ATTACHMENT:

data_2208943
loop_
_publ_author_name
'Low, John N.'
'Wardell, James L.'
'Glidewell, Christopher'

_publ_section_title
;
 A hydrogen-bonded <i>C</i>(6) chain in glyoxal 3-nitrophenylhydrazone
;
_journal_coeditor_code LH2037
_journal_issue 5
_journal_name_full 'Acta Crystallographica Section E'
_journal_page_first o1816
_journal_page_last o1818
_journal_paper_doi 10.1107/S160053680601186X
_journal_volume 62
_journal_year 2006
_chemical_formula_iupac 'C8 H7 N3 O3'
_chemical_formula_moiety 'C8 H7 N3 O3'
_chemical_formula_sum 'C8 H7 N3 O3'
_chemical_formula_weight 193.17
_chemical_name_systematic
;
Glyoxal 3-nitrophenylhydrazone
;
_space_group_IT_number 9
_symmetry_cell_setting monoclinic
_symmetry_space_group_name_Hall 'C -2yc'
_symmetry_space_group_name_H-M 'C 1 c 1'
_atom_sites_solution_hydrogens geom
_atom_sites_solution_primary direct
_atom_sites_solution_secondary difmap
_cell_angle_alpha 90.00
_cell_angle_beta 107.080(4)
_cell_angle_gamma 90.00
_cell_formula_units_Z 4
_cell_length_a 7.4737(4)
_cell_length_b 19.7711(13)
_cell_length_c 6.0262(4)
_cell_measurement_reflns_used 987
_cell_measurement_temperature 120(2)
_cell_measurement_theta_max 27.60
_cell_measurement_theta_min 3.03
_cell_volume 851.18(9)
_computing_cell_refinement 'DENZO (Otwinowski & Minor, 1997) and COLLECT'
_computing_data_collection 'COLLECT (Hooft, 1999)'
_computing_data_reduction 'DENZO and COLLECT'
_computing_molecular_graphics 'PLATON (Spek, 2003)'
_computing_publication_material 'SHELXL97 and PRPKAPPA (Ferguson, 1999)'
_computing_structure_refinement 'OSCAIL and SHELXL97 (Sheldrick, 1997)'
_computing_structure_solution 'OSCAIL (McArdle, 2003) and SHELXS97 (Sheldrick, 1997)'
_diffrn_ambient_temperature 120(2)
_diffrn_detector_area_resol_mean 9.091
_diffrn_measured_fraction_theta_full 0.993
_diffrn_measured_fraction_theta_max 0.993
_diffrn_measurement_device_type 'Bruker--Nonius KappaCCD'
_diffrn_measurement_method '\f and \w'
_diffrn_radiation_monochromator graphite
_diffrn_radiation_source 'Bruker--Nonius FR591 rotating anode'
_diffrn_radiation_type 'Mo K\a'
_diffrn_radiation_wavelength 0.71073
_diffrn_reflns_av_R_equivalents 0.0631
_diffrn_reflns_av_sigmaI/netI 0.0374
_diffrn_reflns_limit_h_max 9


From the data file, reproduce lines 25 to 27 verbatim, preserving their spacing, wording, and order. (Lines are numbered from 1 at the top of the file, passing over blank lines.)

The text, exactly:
Glyoxal 3-nitrophenylhydrazone
;
_space_group_IT_number 9